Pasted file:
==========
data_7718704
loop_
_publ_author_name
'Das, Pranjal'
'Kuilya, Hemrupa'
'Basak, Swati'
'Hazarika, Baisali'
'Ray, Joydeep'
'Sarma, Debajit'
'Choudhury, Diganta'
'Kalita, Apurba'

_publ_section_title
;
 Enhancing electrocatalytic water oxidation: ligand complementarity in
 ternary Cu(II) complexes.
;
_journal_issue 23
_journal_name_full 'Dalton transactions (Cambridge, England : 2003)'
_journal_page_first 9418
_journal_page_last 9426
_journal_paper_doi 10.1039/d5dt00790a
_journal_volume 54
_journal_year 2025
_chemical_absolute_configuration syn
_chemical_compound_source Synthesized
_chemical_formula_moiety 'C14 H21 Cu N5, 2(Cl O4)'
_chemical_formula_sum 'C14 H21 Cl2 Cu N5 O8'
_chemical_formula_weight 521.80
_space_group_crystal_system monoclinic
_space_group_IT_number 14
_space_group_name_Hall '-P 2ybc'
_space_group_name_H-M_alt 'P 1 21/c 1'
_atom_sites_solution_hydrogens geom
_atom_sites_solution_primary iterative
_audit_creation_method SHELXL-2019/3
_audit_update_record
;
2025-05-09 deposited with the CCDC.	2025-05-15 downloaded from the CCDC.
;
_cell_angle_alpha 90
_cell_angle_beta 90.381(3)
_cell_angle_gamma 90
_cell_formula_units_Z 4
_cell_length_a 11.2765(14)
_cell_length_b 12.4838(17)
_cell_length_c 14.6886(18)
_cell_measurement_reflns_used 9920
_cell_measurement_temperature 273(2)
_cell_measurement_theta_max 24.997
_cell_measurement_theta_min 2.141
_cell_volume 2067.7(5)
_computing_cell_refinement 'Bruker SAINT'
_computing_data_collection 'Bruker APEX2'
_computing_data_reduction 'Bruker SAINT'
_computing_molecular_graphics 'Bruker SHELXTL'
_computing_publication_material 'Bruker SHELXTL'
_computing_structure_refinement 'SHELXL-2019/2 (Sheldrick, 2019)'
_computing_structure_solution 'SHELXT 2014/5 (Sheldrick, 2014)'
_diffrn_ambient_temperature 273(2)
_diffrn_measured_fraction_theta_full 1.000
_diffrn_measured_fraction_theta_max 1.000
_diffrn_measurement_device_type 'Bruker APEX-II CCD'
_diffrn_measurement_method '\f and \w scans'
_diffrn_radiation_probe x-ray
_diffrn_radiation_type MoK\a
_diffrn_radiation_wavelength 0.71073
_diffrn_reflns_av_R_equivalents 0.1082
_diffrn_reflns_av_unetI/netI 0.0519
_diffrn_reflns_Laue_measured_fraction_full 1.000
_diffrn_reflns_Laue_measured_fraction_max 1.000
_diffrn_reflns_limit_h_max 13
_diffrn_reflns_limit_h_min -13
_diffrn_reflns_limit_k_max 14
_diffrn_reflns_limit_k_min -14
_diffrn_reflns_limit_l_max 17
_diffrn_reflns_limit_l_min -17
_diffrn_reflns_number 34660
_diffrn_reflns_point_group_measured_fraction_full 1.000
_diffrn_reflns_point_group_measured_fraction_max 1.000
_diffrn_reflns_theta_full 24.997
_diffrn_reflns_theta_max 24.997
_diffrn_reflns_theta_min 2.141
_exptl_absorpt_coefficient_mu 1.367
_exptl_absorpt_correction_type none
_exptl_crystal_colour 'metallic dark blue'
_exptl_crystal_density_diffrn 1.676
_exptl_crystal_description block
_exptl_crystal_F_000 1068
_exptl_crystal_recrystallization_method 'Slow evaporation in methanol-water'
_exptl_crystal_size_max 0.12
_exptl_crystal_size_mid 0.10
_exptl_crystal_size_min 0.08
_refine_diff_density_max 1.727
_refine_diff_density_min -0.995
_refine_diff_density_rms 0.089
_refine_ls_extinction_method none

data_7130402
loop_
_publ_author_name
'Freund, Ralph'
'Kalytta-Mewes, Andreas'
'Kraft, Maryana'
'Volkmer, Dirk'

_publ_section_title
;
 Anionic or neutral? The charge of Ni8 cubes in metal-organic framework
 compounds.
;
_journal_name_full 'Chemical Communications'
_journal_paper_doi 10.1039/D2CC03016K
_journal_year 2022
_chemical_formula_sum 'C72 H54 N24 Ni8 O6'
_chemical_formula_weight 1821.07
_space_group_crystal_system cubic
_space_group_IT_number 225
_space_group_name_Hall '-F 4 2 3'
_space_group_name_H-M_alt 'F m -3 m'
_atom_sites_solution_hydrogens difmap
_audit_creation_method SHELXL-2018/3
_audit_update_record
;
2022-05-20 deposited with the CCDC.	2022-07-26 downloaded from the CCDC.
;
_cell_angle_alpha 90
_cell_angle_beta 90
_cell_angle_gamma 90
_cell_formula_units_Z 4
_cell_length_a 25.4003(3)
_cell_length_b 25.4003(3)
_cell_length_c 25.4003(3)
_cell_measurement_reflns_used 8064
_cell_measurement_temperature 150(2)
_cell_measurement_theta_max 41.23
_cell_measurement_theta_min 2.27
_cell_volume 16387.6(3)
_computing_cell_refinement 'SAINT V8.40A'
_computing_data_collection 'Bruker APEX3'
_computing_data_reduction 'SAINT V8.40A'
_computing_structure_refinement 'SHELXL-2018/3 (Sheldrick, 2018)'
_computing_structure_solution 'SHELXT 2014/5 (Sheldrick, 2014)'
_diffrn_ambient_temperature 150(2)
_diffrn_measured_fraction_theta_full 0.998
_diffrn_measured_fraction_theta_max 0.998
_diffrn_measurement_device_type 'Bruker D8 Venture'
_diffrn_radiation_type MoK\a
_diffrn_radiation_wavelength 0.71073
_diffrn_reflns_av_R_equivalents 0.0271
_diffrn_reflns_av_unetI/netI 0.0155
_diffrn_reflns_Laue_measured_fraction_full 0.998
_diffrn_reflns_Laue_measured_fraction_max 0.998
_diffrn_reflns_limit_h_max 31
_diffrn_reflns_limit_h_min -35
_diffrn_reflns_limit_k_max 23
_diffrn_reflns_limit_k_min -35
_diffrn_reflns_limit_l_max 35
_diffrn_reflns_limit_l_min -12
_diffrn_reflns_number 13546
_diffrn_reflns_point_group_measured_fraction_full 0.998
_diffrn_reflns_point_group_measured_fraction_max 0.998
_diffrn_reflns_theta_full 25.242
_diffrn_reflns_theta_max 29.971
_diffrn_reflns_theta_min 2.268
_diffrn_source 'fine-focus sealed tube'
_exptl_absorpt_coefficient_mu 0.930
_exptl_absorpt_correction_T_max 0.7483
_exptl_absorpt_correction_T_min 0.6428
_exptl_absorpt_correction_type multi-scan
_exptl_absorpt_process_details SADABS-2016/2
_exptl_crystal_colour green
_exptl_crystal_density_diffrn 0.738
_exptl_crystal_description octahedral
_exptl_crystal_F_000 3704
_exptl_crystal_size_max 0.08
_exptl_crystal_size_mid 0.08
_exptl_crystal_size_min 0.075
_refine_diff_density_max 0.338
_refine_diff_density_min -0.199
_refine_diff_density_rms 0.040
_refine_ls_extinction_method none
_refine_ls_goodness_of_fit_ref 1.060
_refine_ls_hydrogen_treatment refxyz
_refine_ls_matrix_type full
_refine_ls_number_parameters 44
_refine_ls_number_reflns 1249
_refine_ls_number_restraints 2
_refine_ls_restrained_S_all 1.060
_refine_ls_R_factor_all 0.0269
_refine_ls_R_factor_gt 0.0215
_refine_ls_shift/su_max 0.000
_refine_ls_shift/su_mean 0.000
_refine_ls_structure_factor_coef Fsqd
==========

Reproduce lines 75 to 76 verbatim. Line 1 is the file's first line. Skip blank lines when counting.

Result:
_diffrn_reflns_limit_l_max 17
_diffrn_reflns_limit_l_min -17